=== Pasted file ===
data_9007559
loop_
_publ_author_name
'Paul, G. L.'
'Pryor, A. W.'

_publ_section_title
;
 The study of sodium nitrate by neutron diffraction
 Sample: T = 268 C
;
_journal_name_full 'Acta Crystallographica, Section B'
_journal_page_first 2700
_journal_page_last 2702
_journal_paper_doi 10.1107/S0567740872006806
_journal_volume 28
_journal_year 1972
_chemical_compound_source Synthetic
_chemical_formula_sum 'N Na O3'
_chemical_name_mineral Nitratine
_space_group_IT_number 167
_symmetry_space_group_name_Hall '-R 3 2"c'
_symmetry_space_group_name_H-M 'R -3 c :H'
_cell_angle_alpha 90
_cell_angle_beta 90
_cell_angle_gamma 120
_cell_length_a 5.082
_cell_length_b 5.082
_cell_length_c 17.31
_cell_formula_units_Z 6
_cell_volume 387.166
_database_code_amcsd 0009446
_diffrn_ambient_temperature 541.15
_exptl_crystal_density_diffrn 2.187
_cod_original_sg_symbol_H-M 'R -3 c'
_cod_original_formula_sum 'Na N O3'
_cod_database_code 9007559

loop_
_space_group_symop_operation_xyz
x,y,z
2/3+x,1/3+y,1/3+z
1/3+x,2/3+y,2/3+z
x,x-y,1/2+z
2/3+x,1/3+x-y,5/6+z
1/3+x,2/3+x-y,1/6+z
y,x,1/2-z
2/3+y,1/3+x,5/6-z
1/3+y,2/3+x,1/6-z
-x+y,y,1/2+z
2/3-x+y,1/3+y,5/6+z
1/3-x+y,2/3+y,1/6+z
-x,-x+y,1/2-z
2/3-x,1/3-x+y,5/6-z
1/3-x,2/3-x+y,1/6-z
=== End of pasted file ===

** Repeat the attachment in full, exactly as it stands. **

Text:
data_9007559
loop_
_publ_author_name
'Paul, G. L.'
'Pryor, A. W.'

_publ_section_title
;
 The study of sodium nitrate by neutron diffraction
 Sample: T = 268 C
;
_journal_name_full 'Acta Crystallographica, Section B'
_journal_page_first 2700
_journal_page_last 2702
_journal_paper_doi 10.1107/S0567740872006806
_journal_volume 28
_journal_year 1972
_chemical_compound_source Synthetic
_chemical_formula_sum 'N Na O3'
_chemical_name_mineral Nitratine
_space_group_IT_number 167
_symmetry_space_group_name_Hall '-R 3 2"c'
_symmetry_space_group_name_H-M 'R -3 c :H'
_cell_angle_alpha 90
_cell_angle_beta 90
_cell_angle_gamma 120
_cell_length_a 5.082
_cell_length_b 5.082
_cell_length_c 17.31
_cell_formula_units_Z 6
_cell_volume 387.166
_database_code_amcsd 0009446
_diffrn_ambient_temperature 541.15
_exptl_crystal_density_diffrn 2.187
_cod_original_sg_symbol_H-M 'R -3 c'
_cod_original_formula_sum 'Na N O3'
_cod_database_code 9007559

loop_
_space_group_symop_operation_xyz
x,y,z
2/3+x,1/3+y,1/3+z
1/3+x,2/3+y,2/3+z
x,x-y,1/2+z
2/3+x,1/3+x-y,5/6+z
1/3+x,2/3+x-y,1/6+z
y,x,1/2-z
2/3+y,1/3+x,5/6-z
1/3+y,2/3+x,1/6-z
-x+y,y,1/2+z
2/3-x+y,1/3+y,5/6+z
1/3-x+y,2/3+y,1/6+z
-x,-x+y,1/2-z
2/3-x,1/3-x+y,5/6-z
1/3-x,2/3-x+y,1/6-z